This does not mean that Brexit ceased to be an issue, or that the fear of immigration that so largely fuelled it has gone away. Christian Turner, the Christ Church student, says that, though his student friends in Canterbury voted Labour, other less well-educated friends in Dartford voted Conservative. His explanation is that “they are very worried about immigration, because they don’t have the qualifications or the necessary skills to compete successfully with immigrants”. His views are in keeping with the YouGov national survey of 50,000 adults voting in the general election, showing that among the less well-educated (GCSE or below), Conservatives got 55 per cent and Labour 33 per cent of the vote.

One controversial type of immigration is prevalent around Canterbury, which is surrounded by orchards full of apple, pear and cherry trees and by fields growing soft fruit and vegetables. Down narrow tracks and in the corner of fields are half-hidden clusters of white caravans, housing seasonal migrant workers from Poland, Romania and Bulgaria. Peter Forrest, a carpenter organising the Labour vote in the villages, says that a there is a widespread local sense of grievance over “large farms not advertising jobs picking fruit and vegetables and instead bringing in East European workers at low wages”. Farm managers strenuously deny they discriminate against native-born seasonal pickers – though the work is often non-seasonal in the packing plants – claiming that British workers never in practise want to do the hard and relentless work of picking in the fields and orchards. Whatever the truth, Forrest says that Labour won votes in the villages because it was committed to immigration control post-Brexit. He adds that Conservative ambivalence on the issue was damaging to them.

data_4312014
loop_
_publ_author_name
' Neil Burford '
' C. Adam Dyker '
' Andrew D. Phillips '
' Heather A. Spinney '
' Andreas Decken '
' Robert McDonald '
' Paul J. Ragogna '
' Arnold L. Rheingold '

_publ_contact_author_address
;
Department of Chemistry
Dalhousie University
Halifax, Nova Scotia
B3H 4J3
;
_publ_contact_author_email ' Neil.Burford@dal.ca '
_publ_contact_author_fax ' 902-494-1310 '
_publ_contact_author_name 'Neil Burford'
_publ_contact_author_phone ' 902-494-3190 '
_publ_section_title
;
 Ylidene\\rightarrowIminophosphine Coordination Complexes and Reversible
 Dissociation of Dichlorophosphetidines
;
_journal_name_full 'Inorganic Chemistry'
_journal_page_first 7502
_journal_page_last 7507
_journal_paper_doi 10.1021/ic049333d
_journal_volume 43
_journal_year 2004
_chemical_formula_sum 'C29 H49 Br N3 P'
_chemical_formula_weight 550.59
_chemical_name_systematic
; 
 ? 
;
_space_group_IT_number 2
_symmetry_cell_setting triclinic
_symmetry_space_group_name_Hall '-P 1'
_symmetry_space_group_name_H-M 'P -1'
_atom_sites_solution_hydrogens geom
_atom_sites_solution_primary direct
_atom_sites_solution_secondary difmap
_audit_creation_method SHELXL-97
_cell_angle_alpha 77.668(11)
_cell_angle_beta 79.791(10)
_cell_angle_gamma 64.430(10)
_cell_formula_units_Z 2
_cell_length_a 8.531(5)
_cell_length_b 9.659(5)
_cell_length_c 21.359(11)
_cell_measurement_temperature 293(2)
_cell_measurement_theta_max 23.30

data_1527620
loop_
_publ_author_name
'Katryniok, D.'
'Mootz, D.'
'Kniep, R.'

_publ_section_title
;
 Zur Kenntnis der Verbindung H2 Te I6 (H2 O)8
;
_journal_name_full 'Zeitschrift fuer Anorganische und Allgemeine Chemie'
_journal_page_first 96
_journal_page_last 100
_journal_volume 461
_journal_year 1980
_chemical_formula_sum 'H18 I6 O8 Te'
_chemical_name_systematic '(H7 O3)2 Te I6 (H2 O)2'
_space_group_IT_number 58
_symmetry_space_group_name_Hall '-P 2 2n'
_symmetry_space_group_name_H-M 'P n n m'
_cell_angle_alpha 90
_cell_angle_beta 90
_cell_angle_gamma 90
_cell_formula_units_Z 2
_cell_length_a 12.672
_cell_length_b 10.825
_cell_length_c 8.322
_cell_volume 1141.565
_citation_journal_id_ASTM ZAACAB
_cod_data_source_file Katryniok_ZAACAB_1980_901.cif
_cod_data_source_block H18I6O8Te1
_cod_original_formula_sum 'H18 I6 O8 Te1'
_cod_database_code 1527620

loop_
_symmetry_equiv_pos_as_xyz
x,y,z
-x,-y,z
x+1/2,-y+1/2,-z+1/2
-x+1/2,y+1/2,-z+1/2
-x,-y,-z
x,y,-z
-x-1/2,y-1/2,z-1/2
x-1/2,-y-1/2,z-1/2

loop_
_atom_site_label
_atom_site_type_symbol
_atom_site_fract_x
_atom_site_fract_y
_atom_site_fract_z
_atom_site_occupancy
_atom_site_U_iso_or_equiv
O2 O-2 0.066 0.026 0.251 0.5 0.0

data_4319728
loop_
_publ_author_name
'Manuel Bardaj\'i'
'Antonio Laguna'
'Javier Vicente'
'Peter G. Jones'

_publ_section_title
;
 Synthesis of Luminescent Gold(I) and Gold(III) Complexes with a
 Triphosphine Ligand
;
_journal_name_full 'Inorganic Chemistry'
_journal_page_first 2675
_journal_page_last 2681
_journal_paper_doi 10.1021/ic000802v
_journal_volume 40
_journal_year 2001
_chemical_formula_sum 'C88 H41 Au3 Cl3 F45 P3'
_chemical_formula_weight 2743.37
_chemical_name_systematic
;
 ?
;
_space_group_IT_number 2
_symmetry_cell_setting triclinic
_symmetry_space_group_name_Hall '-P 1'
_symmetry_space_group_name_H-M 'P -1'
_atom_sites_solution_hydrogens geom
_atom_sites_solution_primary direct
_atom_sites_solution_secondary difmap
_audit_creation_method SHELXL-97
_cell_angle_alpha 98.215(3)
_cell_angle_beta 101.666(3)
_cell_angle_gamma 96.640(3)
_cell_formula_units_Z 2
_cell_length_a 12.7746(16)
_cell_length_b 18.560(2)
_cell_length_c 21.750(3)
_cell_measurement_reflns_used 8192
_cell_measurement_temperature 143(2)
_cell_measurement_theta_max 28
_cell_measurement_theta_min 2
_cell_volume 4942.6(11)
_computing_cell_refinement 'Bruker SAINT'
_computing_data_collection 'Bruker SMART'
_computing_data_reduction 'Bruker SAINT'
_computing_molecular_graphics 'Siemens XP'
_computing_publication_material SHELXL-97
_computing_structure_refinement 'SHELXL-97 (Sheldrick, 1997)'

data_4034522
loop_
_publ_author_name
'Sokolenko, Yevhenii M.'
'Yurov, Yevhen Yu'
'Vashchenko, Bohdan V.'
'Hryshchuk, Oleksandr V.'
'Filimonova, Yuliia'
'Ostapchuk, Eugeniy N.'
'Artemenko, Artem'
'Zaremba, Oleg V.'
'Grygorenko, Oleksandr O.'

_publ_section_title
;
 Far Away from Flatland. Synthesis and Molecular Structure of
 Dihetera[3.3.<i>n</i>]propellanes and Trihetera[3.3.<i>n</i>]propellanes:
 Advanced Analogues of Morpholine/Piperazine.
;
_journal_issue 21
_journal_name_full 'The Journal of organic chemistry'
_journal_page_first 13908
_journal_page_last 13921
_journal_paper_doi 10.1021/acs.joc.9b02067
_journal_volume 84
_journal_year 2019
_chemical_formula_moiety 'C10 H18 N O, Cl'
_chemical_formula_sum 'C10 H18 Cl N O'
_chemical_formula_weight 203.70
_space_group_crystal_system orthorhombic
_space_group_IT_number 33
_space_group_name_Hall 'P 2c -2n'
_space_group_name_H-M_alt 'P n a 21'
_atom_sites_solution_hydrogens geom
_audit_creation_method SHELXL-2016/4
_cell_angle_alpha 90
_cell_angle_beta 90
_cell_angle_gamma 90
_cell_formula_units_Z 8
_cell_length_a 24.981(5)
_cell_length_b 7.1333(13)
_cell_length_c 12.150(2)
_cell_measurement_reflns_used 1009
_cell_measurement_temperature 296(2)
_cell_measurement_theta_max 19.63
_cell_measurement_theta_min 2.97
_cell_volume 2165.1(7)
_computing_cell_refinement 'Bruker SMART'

Brexit and immigration remain important issues, but it is housing, ownership and non-ownership of a place to live, which is the obsessive topic of conversation in Canterbury. Possession of a property, after the children have left home, visibly guarantees a comfortable standard of living: in the last 20 years a number of excellent restaurants have opened in east Kent, but a noticeably high proportion of their customers are grey-haired. Estate agencies have mushroomed: a visitor walking the short distance in Canterbury from the half-ruined Norman castle to the Cathedral precincts will pass at least eight en route. Houses with two or three bedrooms coming on the market are immediately snapped up by landlords looking to rent out rooms. According to students it is high rents – £450 a month for a single room is quoted as average – and not tuition fees which are their biggest worry. Everybody who does not already own house or a flat faces a similar problem. Jack Brooks, who has just graduated, says he will soon move with his partner to Berlin where rents are lower, job opportunities better and “we will have a better standard of living than here.” He compares his prospects with those of his brother in London who teaches chemistry in a school and was “spending 60 per cent of his income to rent a place to live in, but has just got kicked out by his landlord”.